There is a common perception that hunter-gatherers are "primitive" and ignorant. But when anthropologists started studying them, they found to their astonishment that in these "primitive" societies, every single individual in fact possessed an absolutely vast knowledge of the world they live in. By the time they are 18 or so, the average hunter-gatherer possesses an amount of knowledge equivalent to about a master's degree, all in his head. They achieve this without schools, without curricula, without a minister of education and an army of "experts" in child psychology working out exciting and fun new curricula, without feeding schemes, without social workers, without "no child left behind" policies or indeed any of the crapola we hear about on TV every day.

    How do they do it? Well, the kids hang around with their parents and other adults and learn from them, and over time their play activities slowly morph into adult activities. None of them have social difficulties. In fact, their societies are noteworthy for the virtual complete absence of social pathologies such as drug addiction, petty crime, serial killers, eating disorders and all the other, similar kind of stuff that seems so common in western, "civilized" society.

    Now things have changed, and parents are not necessarily equipped to teach children all the knowledge they may want anymore, so far be it from me to reject schools in their entirety. Especially seeing as I'm a school teacher by profession. But I get to witness first-hand the kind of damage inflicted by bureaucratic government schools (lucky for me I work in a private school, and I intend to stay there if I can even though they can pay me only a fraction of what I would earn at a public school).

    One has to add, mind you, that the bad stuff happens mostly to kids from homes where similar damage is inflicted by parents. In a sense we are still where we were fifty thousand years ago: you, the parent, are wholly and solely responsible for the education of your children, whether they go to school or not. The school is at most an aid, to help with subjects you may be somewhat unfamiliar with, and cannot take the place of parenting.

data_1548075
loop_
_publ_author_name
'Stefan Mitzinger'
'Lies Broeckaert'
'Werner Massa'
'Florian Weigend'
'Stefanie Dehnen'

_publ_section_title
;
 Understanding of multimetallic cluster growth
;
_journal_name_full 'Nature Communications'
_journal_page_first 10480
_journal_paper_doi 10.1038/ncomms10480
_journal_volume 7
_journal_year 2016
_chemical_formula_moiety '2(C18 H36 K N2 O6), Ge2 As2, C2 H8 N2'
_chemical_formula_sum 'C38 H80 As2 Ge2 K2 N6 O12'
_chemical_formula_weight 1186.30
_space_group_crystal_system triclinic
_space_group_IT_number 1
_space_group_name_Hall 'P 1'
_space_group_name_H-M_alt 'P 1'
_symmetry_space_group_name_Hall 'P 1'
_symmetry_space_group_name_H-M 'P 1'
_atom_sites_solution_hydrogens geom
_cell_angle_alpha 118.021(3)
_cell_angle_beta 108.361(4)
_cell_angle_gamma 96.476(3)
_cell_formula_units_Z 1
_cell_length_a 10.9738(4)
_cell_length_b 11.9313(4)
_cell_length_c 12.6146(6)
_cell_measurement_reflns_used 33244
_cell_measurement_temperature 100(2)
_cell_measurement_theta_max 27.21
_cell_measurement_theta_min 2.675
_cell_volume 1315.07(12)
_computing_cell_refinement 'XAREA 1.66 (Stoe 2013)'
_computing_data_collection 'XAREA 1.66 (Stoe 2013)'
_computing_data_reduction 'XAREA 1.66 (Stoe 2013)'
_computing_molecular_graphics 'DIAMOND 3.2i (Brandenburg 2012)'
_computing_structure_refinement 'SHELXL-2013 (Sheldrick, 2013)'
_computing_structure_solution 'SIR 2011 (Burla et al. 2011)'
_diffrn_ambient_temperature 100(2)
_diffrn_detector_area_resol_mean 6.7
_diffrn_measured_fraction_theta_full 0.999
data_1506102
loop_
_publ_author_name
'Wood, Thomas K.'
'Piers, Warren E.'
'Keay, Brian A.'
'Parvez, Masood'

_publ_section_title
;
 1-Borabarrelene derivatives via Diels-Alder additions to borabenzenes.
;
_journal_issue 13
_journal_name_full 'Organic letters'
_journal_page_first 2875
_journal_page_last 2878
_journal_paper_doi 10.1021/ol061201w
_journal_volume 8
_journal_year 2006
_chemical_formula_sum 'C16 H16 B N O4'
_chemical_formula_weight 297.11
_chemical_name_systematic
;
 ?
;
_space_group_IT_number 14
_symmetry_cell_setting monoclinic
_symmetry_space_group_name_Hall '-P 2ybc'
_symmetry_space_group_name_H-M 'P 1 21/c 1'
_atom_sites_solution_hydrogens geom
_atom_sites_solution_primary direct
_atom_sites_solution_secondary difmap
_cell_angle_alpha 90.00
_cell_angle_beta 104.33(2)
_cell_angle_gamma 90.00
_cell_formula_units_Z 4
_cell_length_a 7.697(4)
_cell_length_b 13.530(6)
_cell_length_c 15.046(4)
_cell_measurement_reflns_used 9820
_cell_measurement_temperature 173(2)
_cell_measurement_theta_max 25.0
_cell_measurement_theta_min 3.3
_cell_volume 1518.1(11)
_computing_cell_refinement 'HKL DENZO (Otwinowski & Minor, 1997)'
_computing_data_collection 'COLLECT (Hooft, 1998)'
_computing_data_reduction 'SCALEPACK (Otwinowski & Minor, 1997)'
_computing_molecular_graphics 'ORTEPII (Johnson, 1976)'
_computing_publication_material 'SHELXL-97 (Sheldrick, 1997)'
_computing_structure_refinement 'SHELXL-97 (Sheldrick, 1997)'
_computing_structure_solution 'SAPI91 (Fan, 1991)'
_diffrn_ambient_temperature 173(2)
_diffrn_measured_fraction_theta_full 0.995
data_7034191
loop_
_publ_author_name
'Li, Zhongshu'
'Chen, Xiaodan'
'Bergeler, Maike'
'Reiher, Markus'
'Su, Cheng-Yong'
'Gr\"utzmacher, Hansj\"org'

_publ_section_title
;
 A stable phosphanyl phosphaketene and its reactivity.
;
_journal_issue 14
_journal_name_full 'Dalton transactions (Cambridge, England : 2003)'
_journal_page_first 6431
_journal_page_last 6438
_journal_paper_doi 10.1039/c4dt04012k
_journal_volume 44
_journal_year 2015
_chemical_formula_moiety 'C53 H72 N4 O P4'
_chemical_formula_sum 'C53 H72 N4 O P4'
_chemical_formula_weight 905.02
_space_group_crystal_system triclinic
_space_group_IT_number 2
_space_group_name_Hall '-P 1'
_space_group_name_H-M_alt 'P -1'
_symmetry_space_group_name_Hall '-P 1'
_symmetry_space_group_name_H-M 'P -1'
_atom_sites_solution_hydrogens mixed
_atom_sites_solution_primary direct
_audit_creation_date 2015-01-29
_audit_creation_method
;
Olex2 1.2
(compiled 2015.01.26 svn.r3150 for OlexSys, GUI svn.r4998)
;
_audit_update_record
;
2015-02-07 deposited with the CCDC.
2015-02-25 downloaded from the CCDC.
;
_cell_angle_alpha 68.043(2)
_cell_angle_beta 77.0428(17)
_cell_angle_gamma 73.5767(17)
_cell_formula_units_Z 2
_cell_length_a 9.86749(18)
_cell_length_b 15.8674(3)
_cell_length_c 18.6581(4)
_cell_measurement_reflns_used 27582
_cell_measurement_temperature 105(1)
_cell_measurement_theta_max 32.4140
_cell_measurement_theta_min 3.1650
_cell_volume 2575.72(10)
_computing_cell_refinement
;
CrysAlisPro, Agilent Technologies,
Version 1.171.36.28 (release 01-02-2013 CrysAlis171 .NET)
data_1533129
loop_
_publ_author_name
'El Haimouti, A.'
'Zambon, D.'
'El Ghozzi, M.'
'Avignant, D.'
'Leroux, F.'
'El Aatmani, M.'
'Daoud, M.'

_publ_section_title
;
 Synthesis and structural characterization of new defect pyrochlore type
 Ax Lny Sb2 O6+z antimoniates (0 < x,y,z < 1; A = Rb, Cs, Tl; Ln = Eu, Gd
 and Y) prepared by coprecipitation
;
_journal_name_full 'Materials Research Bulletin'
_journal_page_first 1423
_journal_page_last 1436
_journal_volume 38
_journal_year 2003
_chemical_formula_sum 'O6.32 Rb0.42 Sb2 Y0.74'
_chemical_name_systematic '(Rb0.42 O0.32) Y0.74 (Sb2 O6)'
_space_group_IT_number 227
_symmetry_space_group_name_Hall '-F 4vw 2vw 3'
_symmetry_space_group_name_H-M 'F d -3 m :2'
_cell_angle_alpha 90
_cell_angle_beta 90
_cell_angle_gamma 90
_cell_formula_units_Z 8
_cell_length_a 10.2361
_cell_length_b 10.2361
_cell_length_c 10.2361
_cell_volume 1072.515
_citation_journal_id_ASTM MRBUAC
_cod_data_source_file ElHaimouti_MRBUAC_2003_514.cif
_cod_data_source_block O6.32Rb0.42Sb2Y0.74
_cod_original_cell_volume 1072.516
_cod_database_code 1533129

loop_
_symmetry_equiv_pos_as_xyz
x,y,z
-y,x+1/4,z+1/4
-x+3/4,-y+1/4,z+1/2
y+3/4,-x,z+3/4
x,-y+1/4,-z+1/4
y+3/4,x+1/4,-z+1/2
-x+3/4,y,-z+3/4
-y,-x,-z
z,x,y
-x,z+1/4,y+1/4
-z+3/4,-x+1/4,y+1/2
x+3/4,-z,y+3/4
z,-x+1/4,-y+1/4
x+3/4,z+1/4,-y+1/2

Anyway, as far as I know in most of western Europe the question is moot: home schooling, and in some countries even private schools, are quite thoroughly illegal there and kids have no choice but to go through the meat grinder of public schools.

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    I never see any serious comics on DA, it's always little humor mini comic pages. There is some sweet stuff in the 'all time' section. But in the most popular by weeks and months it's usually crap.

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    You have to dig. The interesting comic creators aren't on the front page.

    I think the creator of every web comic I've ever read is probably somewhere on DA... As are hordes of professional inkers and pencilers. (And wannabe pencilers and inkers.) (And colorists.) (And even a few comic writers.)

    And DA has VAST hordes of people who read comics. So if you make comics or plan to, it's not a bad idea to have some presence on DA...

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  13. #99
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    There’s a capacity for learning and seeing that children have that gets “straightened” into a sort of mono-brained, linear and very impoverished form of knowledge acquisition
    Oh man, that quote is extremely validating to me.

    Where I grew up, we had it really bad. At age 8, 9, 12, and 14 we had to take these things called 'streaming' examinations where it was determined if you were a dunce, mediocre, or a special fairy, and after that you got 'streamed' into different tiers of ability. It was cumulative too so if you did badly at age 9, you'd have an even worse chance of getting into the 'good tier' at 12. At age 14 you pretty much decide what you want to do in life, we didn't even have the same range of choices kids in the US have in high school. If you chose to do sciences, you could only take mainly science subjects and it was hell to try and get administration to let you take something else, like literature. The education system in my country is so abysmal that when you enter a local university they even want to know your primary school scores just to make sure you're somehow eugenically good enough.

    It took a lot of struggle to get through that whole school system because I was constantly drawing in textbooks and getting my parents called up for it. Teachers would grab my sketchbooks and hurl them across the floor in front of the other 40 kids. I didn't see the logic in drawing being a bad thing and it made me angrier and angrier to get punished for something I deemed perfectly innocent, so I'd draw MORE just to piss them off. I did succumb at about 13 or 14 to stop drawing, but at 16 I got all rebellious and pissy again and I resumed the whole art thing despite the school system trying to get me to 'straighten up'. If I'd given in, though, I would likely have not become an artist.